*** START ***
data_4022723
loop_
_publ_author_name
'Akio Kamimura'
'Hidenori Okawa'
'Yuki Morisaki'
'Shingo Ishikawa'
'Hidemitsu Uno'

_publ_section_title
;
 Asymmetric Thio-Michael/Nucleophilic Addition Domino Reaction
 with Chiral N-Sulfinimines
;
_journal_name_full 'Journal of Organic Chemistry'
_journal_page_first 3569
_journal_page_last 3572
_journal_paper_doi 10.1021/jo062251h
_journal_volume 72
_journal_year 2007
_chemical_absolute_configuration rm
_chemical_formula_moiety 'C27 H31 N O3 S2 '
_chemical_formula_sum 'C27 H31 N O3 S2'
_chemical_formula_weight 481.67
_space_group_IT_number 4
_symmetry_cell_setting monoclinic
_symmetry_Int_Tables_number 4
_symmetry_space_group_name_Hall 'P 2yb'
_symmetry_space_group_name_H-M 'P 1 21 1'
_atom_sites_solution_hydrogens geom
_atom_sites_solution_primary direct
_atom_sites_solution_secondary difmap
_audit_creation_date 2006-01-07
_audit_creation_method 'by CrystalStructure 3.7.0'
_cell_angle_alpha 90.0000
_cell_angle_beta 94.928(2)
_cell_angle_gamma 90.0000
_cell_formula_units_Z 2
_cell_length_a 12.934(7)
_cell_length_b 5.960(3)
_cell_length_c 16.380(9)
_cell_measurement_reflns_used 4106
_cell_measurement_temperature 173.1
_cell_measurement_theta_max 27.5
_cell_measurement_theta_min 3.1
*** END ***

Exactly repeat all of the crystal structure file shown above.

data_4022723
loop_
_publ_author_name
'Akio Kamimura'
'Hidenori Okawa'
'Yuki Morisaki'
'Shingo Ishikawa'
'Hidemitsu Uno'

_publ_section_title
;
 Asymmetric Thio-Michael/Nucleophilic Addition Domino Reaction
 with Chiral N-Sulfinimines
;
_journal_name_full 'Journal of Organic Chemistry'
_journal_page_first 3569
_journal_page_last 3572
_journal_paper_doi 10.1021/jo062251h
_journal_volume 72
_journal_year 2007
_chemical_absolute_configuration rm
_chemical_formula_moiety 'C27 H31 N O3 S2 '
_chemical_formula_sum 'C27 H31 N O3 S2'
_chemical_formula_weight 481.67
_space_group_IT_number 4
_symmetry_cell_setting monoclinic
_symmetry_Int_Tables_number 4
_symmetry_space_group_name_Hall 'P 2yb'
_symmetry_space_group_name_H-M 'P 1 21 1'
_atom_sites_solution_hydrogens geom
_atom_sites_solution_primary direct
_atom_sites_solution_secondary difmap
_audit_creation_date 2006-01-07
_audit_creation_method 'by CrystalStructure 3.7.0'
_cell_angle_alpha 90.0000
_cell_angle_beta 94.928(2)
_cell_angle_gamma 90.0000
_cell_formula_units_Z 2
_cell_length_a 12.934(7)
_cell_length_b 5.960(3)
_cell_length_c 16.380(9)
_cell_measurement_reflns_used 4106
_cell_measurement_temperature 173.1
_cell_measurement_theta_max 27.5
_cell_measurement_theta_min 3.1